"Former Congressman Kennedy's proposal is the definition of hypocrisy," said MPP communications director Mason Tvert. "He is living in part off of the fortune his family made by selling alcohol while leading a campaign that makes it seem like marijuana -- an objectively less harmful product -- is the greatest threat to public health. He personally should know better."
Nor did Tvert think much of SAM's insistence that marijuana users need treatment.
"The proposal is on par with forcing every alcohol user into treatment at their own cost or at a cost to the state. In fact, it would be less logical because the science is clear that marijuana is far less toxic, less addictive, and less likely to be associated with acts of violence," Tvert said.
"If this group truly cares about public health, it should be providing the public with facts regarding the relative harms of marijuana and discouraging the use of the more harmful product," Tvert said. "Why on earth would they want keep a less harmful alternative to alcohol illegal? Former Congressman Kennedy and his organization should answer this question before calling on our government to start forcing people into treatment programs and throwing them into marijuana re-education camps."
Project SAM is out of step with current public opinion, said NORML  executive director Allen St. Pierre.
"There really aren’t that many people publicly opposing marijuana law reform these days," St. Pierre noted. "The fact that a liberal like Patrick Kennedy is joining with a conservative like David Frum speaks to a mainstream disconnect. Both these guys are seen as mainstream, but three-quarters of the population support medical marijuana and decriminalization, half the country supports legalization, and we know that in two states, 55% voted for legalization. I can't speak to why they're so politically tone deaf."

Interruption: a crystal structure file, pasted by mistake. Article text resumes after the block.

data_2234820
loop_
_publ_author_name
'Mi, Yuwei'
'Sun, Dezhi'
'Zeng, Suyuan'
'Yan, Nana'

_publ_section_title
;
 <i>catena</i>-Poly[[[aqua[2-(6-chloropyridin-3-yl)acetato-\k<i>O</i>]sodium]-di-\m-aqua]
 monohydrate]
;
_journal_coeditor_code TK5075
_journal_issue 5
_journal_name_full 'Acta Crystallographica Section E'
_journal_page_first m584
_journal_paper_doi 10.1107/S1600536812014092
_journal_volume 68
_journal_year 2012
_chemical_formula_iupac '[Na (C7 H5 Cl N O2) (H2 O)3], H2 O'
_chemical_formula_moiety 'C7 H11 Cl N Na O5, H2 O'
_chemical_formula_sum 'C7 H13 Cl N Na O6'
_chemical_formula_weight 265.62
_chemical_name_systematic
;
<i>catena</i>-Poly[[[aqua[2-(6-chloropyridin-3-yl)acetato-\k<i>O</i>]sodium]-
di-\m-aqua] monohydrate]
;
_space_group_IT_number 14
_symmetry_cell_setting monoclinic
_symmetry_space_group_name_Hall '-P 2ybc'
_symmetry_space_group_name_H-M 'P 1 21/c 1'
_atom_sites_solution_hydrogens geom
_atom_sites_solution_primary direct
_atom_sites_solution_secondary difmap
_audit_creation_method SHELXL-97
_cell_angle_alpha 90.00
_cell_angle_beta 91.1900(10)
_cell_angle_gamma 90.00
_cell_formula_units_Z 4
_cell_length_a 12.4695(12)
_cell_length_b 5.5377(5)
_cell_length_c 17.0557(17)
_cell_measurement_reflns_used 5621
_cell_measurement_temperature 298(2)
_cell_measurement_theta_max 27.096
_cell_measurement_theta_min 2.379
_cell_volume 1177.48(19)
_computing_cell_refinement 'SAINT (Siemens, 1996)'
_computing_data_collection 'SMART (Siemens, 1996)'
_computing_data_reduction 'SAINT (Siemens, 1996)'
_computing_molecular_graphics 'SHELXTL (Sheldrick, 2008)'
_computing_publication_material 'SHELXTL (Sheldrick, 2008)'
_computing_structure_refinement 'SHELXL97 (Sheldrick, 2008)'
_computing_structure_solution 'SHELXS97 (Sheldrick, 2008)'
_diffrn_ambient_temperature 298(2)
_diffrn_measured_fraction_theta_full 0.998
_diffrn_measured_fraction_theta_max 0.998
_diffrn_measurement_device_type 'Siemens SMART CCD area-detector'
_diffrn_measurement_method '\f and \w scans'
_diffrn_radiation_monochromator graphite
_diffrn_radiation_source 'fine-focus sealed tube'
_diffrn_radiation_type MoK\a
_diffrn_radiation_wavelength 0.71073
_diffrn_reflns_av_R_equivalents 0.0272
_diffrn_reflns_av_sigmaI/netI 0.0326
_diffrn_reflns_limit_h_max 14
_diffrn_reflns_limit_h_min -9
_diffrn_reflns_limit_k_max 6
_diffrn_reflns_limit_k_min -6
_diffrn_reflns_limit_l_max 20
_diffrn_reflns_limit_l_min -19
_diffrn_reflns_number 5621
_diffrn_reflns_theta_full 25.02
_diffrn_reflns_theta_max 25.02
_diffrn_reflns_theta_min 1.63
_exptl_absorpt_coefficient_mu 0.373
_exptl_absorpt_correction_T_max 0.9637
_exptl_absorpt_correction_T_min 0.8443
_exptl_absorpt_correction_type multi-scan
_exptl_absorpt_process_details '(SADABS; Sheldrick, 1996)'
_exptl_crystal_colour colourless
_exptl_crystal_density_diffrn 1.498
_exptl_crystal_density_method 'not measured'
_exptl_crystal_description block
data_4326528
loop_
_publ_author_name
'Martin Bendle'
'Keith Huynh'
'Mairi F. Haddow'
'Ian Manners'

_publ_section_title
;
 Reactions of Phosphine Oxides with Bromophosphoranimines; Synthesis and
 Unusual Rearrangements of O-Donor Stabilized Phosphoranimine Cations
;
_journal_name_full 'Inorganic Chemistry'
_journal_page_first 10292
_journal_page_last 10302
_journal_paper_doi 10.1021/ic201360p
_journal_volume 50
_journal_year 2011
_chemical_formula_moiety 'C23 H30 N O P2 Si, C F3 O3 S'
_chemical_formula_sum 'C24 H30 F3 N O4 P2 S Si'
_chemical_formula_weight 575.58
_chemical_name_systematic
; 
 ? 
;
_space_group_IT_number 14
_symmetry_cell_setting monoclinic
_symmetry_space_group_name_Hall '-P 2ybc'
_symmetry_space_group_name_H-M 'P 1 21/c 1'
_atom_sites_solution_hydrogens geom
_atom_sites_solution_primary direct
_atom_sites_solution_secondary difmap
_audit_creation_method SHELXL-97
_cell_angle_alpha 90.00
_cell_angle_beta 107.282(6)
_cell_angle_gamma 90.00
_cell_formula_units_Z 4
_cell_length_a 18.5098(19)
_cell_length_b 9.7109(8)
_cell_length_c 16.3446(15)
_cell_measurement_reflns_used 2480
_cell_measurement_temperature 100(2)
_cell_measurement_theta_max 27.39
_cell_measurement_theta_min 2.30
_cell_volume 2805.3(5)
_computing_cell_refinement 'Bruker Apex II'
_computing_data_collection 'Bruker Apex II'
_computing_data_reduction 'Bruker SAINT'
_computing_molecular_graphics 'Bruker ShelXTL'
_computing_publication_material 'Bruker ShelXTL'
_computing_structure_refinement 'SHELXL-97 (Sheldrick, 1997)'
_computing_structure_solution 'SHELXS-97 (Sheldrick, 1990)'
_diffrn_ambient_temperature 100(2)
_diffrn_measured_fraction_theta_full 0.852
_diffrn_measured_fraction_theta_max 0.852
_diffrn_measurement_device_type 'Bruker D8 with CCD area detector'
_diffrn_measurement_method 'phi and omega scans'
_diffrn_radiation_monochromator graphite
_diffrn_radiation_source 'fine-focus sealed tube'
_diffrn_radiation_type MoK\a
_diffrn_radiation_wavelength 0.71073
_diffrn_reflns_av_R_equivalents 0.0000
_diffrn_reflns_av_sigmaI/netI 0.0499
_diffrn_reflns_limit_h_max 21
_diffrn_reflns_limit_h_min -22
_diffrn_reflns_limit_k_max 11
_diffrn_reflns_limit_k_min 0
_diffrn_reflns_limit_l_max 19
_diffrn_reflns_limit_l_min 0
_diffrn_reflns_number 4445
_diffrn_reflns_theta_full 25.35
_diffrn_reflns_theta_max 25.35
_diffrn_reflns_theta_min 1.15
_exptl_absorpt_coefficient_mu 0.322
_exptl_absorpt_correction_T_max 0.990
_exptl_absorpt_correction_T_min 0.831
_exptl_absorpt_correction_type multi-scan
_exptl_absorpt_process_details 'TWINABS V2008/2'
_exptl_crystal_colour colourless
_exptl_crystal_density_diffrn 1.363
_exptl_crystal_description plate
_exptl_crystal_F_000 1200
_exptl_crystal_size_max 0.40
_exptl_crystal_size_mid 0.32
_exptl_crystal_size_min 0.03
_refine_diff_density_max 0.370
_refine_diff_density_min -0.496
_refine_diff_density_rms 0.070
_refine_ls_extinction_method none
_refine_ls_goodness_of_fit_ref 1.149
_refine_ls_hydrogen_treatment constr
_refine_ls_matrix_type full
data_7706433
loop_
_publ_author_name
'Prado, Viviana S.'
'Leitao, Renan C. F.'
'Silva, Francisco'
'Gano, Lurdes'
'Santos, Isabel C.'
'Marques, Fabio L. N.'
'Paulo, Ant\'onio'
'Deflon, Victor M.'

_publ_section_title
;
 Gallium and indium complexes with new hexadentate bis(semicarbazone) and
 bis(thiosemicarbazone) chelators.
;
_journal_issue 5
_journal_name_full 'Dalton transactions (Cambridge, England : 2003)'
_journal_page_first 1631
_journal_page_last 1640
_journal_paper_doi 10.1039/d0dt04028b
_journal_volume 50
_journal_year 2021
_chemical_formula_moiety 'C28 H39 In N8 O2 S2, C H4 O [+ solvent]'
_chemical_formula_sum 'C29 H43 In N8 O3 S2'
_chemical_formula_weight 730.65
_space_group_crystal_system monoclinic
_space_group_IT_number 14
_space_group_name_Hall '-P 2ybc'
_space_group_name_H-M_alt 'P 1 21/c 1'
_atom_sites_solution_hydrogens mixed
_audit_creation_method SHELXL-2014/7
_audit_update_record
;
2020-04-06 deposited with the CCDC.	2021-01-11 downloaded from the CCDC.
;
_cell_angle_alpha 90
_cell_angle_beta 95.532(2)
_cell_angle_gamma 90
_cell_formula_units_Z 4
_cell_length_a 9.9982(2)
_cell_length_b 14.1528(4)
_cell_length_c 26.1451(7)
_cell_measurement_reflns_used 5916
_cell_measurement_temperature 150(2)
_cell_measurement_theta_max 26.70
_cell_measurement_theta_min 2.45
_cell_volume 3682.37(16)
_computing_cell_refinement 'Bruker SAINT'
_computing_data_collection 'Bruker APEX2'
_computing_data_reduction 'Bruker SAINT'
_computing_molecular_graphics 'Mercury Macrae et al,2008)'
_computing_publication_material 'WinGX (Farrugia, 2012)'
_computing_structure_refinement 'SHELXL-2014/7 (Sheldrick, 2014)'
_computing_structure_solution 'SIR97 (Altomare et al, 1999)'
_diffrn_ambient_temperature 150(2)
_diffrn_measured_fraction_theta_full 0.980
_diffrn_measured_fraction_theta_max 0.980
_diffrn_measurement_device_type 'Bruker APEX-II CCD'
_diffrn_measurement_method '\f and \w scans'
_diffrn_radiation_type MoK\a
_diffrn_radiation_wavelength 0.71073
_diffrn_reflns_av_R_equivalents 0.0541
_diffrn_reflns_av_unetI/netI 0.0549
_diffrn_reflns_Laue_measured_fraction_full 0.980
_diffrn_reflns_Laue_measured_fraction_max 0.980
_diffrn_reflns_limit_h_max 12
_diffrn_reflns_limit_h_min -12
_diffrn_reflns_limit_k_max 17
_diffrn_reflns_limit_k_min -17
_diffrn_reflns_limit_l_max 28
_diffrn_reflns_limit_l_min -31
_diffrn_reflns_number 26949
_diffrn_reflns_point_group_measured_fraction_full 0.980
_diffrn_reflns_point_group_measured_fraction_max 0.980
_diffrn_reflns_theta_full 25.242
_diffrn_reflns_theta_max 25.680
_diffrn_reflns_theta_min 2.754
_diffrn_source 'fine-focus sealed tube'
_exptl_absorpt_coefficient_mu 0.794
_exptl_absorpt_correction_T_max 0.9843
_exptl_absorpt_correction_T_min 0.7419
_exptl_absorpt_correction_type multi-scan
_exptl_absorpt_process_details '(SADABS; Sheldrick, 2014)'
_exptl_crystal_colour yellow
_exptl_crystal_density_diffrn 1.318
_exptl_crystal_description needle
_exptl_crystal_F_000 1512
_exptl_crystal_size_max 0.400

"Kevin Sabet recognizes the old approach is just done for -- just saying marijuana turns you into an addict is no longer working," MPP's Tvert told the Chronicle. "This is a thinly veiled attempt to maintain marijuana prohibition by appealing to the sensibilities of people who recognize it’s a failure. They are clutching at straws. If they truly think people shouldn’t have their lives ruined for marijuana, they shouldn’t be proposing it be kept illegal."
"We are well past the epoch of the A.M. Rosenthals and the Joe Califanos," said St. Pierre, referring to ardent drug warriors of yore. "The mainstream media has moved away from the type of Reefer Madness that Frum and Kennedy are trying to engage in," he said. "Their advocacy is based on Kevin Sabet's rhetoric, and it's an extension of a failed policy. They're trying to buy time and delay marijuana law reform."
The political terrain has undergone a seismic shift with the November election results, and the rhetorical terrain has been shifting (reality not so much) away from drug war talk under the Obama administration. Now, Project SAM can join drug czar Kerlikowske is hoping talking more gently can thwart the progress of marijuana legalization.